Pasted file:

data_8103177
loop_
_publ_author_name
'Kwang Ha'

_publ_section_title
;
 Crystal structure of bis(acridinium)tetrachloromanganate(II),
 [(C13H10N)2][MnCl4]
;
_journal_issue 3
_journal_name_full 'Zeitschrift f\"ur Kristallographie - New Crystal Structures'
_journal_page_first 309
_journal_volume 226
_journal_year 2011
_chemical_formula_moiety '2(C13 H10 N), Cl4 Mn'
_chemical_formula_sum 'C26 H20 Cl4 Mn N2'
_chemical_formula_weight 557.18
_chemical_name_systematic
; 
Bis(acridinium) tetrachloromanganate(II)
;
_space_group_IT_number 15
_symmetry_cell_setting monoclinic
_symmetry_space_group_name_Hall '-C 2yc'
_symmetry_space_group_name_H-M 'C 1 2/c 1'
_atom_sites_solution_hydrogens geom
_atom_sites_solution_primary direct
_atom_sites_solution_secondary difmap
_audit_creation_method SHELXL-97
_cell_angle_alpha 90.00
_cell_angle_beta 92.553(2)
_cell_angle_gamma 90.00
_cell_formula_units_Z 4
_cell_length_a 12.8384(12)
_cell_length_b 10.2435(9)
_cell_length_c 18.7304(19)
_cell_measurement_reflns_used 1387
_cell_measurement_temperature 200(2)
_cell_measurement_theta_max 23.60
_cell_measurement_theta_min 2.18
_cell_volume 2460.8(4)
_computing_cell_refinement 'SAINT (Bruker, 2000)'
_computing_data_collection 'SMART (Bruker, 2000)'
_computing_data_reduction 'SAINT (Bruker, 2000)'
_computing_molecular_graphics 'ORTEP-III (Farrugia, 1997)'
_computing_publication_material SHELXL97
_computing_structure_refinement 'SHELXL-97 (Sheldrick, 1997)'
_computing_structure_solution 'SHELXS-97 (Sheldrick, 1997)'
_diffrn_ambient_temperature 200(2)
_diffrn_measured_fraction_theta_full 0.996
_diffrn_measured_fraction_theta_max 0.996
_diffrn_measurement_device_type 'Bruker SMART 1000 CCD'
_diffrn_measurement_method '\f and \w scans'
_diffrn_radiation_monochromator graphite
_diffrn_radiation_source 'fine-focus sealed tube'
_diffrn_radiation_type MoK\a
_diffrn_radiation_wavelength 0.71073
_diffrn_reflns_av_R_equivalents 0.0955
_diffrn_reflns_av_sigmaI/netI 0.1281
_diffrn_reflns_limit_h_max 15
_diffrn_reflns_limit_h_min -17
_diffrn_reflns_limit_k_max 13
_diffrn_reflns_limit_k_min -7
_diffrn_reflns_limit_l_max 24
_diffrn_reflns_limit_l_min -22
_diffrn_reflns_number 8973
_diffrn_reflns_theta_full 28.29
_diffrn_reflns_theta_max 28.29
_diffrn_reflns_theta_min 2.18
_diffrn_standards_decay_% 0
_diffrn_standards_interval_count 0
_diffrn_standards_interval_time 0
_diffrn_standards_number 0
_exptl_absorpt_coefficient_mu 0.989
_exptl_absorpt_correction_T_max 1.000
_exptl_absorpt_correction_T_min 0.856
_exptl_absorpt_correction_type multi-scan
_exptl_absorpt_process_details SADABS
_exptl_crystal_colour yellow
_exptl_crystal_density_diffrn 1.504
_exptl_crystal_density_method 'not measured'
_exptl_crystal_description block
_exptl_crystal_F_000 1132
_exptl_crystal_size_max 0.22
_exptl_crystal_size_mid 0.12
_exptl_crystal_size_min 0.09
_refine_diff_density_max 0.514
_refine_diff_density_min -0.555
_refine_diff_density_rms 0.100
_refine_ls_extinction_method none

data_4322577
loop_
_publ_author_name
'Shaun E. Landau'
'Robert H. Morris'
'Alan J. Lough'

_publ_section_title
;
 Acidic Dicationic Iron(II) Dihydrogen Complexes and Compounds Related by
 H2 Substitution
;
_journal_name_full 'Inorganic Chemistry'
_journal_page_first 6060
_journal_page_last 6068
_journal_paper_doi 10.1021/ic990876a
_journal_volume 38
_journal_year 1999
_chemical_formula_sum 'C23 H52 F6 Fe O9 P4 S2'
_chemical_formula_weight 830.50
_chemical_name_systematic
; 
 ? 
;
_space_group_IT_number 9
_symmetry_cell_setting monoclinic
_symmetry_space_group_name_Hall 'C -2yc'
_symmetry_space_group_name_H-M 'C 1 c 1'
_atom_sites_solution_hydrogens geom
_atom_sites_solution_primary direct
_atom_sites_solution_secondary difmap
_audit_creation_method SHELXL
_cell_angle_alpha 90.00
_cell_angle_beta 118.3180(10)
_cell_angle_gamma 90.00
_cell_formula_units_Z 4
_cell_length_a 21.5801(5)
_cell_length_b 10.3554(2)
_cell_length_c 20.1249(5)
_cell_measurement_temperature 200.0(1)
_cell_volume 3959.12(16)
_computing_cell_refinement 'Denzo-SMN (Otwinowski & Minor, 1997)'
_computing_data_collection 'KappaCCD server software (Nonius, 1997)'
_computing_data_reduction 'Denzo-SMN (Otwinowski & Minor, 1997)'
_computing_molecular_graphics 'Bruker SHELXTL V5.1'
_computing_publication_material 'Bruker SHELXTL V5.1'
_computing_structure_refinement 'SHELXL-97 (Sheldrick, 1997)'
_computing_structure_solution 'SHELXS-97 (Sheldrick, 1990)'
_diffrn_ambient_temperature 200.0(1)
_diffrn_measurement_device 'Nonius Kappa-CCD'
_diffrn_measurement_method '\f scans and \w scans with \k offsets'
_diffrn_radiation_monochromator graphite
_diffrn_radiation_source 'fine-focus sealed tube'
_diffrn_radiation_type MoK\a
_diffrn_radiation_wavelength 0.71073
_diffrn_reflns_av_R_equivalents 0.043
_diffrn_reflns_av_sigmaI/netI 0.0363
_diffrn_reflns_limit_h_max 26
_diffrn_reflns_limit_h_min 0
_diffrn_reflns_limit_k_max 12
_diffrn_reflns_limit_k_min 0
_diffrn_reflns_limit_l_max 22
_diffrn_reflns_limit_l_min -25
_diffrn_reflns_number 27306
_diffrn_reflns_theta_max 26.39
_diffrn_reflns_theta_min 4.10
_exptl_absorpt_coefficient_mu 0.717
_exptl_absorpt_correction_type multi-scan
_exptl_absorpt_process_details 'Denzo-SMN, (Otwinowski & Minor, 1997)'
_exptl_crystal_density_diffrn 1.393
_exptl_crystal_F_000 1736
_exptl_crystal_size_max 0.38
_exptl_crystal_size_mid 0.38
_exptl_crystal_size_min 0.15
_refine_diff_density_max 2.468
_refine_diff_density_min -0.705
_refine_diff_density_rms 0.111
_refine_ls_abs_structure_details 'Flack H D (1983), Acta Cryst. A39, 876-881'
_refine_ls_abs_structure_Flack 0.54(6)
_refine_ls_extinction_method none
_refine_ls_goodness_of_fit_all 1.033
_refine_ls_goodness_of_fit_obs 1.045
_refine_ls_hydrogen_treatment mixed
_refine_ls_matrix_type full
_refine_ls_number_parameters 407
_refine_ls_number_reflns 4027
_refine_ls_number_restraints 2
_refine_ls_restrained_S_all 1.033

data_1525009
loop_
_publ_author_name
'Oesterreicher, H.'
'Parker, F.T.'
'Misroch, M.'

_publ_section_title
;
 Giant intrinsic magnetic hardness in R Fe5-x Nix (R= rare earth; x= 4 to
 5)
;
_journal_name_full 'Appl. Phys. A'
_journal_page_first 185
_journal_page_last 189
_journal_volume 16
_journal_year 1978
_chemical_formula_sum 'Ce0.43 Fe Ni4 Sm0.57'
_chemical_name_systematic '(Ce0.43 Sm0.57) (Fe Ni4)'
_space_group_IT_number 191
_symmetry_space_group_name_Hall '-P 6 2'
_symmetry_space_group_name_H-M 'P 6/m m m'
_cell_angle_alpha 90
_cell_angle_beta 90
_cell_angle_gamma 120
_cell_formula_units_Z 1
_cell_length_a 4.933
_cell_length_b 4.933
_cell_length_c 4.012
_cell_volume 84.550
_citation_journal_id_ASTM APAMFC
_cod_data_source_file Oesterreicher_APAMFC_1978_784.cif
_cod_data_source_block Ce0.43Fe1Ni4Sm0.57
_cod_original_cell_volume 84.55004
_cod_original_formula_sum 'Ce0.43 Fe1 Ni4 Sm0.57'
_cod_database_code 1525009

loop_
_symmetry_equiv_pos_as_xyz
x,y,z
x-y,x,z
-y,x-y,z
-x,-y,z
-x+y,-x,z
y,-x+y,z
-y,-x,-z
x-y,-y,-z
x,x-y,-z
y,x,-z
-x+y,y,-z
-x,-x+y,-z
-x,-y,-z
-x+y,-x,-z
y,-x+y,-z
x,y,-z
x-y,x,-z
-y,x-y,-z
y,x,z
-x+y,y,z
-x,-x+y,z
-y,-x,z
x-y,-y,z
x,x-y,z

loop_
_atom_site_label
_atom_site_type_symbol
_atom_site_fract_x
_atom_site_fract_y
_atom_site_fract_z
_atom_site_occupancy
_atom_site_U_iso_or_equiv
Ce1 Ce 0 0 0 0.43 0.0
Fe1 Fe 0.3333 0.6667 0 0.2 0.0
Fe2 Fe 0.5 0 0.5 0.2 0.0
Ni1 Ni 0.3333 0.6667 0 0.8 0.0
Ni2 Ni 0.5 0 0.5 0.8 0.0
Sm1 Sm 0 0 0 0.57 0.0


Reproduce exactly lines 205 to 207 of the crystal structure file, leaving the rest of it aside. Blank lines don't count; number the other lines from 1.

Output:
_cell_length_c 4.012
_cell_volume 84.550
_citation_journal_id_ASTM APAMFC